This year my husband and I split up, an extraordinarily painful process. And because Gd has a (brutal) sense of humor, this past semester I got to take a Lifecycle Seminar class that focused primarily on weddings. This is my final reflection for that class. (I was mercifully excused from having to write a wedding drasha for a ceremony.)
Rabbi Avi Weiss, drawing on a longstanding Jewish tradition of Shavuot as the occasion of the wedding between Gd and Israel, writes:
At Sinai, God and the people of Israel stood at the base of the mountain be-tahtit ha-har (Exodus 19:17). Commenting on the word be-tahtit, the Midrash concludes that we, the Jewish people, were literally standing beneath the mountain — much like bride and groom stand under the huppah, the bridal canopy during the wedding ceremony.
But there’s another, less felicitous, interpretation of the standing be-tahtit ha-har. Rabbi Jill Jacobs writes:
According to the traditional interpretation of this strange biblical locution, God uproots Mount Sinai from the ground and holds it over the people, saying, “If you accept the Torah, fine; if not, here shall be your grave” (Talmud, Tractate Avodah Zarah 2b). The implication seems to be that the Jews accepted Torah only through coercion.
Though not unique in Jewish tradition, for one passage to have such divergent interpretation is not insignificant. What does it mean for a symbol of a wedding to also be understood a sign of duress? These are not the happy thoughts that might typically spring to mind when considering the Jewish marriage ritual, but this Shavuot the Israelites’ committing themselves to Gd has had a particular resonance for me.
I attended my divorce hearing the morning of May 11. Because of unexpected circumstances, my soon-to-be ex-husband was not present. He was represented by his lawyer, who submitted a notarized statement on his behalf. The judge asked me to aver both that “the marriage has irretrievably broken down” and that “there is no chance of reconciliation.” I hesitated for just the slightest second. I know she was looking for just a spoken affirmation of the statements; indeed, the process for our uncontested divorce was highly ritualistic, since we had already submitted a written, notarized separation agreement when we requested a hearing two months earlier.
But it seems to me that those two statements are not actually able to be answered with any kind of certainty. “Irretrievable”? “No chance”? I consider the resuscitation of our relationship highly unlikely, but I can’t know what the future holds. And I felt similarly when we got married. Though I was not asked during the ceremony to affirm any unrealistic statements (such as the traditional Christian vow of “until death do us part”), the specter of “forever” was nonetheless present. Again, even under the huppah I considered the dissolution of our relationship unlikely, but I couldn’t know what the future held.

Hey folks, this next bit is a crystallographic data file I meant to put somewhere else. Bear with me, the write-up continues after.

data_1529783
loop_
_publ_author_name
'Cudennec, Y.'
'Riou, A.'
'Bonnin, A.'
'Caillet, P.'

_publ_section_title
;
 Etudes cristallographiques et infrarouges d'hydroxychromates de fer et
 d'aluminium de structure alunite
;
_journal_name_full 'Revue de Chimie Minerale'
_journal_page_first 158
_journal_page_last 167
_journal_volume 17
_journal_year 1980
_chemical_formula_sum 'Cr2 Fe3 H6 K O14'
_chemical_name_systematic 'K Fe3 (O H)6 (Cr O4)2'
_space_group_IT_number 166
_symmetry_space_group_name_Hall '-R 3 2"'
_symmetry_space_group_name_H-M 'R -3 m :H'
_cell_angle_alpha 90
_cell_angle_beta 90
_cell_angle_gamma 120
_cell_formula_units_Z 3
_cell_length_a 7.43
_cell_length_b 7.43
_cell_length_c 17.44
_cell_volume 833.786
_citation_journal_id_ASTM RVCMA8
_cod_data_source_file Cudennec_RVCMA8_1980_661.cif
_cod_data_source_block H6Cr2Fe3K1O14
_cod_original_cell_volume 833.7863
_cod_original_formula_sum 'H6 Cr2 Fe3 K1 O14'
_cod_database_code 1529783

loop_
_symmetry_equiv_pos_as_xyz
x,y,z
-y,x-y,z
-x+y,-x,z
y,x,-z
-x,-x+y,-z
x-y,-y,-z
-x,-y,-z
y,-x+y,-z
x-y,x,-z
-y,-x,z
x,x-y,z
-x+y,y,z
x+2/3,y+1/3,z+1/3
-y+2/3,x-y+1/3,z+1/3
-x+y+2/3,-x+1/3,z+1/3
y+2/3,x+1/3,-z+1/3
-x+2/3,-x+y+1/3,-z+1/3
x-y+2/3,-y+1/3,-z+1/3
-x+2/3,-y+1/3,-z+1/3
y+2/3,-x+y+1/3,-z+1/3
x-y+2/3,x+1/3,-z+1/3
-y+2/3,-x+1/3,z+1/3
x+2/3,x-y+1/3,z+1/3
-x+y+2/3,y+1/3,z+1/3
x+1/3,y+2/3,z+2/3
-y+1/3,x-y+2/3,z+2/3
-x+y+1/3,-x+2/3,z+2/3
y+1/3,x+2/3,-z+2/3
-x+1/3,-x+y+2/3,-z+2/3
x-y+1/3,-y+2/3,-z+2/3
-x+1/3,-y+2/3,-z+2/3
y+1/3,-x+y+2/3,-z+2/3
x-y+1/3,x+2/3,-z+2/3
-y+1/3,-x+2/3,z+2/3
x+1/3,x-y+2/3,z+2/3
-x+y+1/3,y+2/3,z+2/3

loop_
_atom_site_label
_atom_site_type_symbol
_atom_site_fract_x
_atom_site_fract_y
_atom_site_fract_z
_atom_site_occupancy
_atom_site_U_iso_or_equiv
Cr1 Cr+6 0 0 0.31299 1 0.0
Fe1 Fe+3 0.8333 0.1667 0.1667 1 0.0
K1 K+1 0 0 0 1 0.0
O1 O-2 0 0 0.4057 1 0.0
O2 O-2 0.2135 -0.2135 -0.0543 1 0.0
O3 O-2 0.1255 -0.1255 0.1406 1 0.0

Both at the beginning and at the end of my marriage I said what I was expected to say. But I wonder if in so doing I was back at Sinai along with all of the other Israelites chanting na’aseh v’nishma (“we will do, and we will understand”) — traditionally interpreted as a sign of our deep commitment to Torah. We are the people who first promise to observe the laws of Torah and only then to study them. We say this before revelation, according to the rabbis, and this is how they the solve the problem of the appearance of coercion that one of those Midrashim creates: We may have been threatened by Gd, but we had already accepted Gd’s conditions.
The nature of this acceptance of Torah speaks to my experience of the institution of marriage. I never felt the weight of the change in my legal status in entering into it as I have in leaving it; it’s been in the dissolution of the relationship have I’ve really understood its weight. Maybe it’s the same with Torah: It’s easy to accept but hard to keep. And the comparison could go even further: Even if the Israelites had decided to understand Torah first, they most likely would have never gotten to the acceptance. They might not have had time — after all, we spend our lives struggling with how Torah speaks to us — or they might have decided against it — after all, we are warned against overwhelming converts with too much Torah.
In the end, revelation and marriage are acts of faith. There are simply no guarantees in entering new relationships, and especially in formalizing them, even when both parties know each other pretty well. Gd and the Israelites had generations of monogamy, to put monotheism in human relational terms, before matan Torah. And many disappointments were to follow it.
This is (perhaps) a dour read of marriage. And I acknowledge that it is informed by where I am right now in relation to my divorce and to the institution of marriage. I doubt that I will be asked to perform an weddings anytime soon — but I couldn’t do it responsibly right now even if I were. I am too cynical about “happily ever after,” and I can’t stand the undimmed excitement of betrothed couples. Maybe my attitude will change radically with time. More likely, I hope I’ll be able to incorporate some of my current views into useful pastoral perspective. I can imagine that it might be helpful for some couples to have marriage taken off the pedestal and put in a more realistic context.
So maybe I am back at Sinai again, saying na’aseh v’nishma. I’m doing the process of healing with the faith that it will lead me to understanding.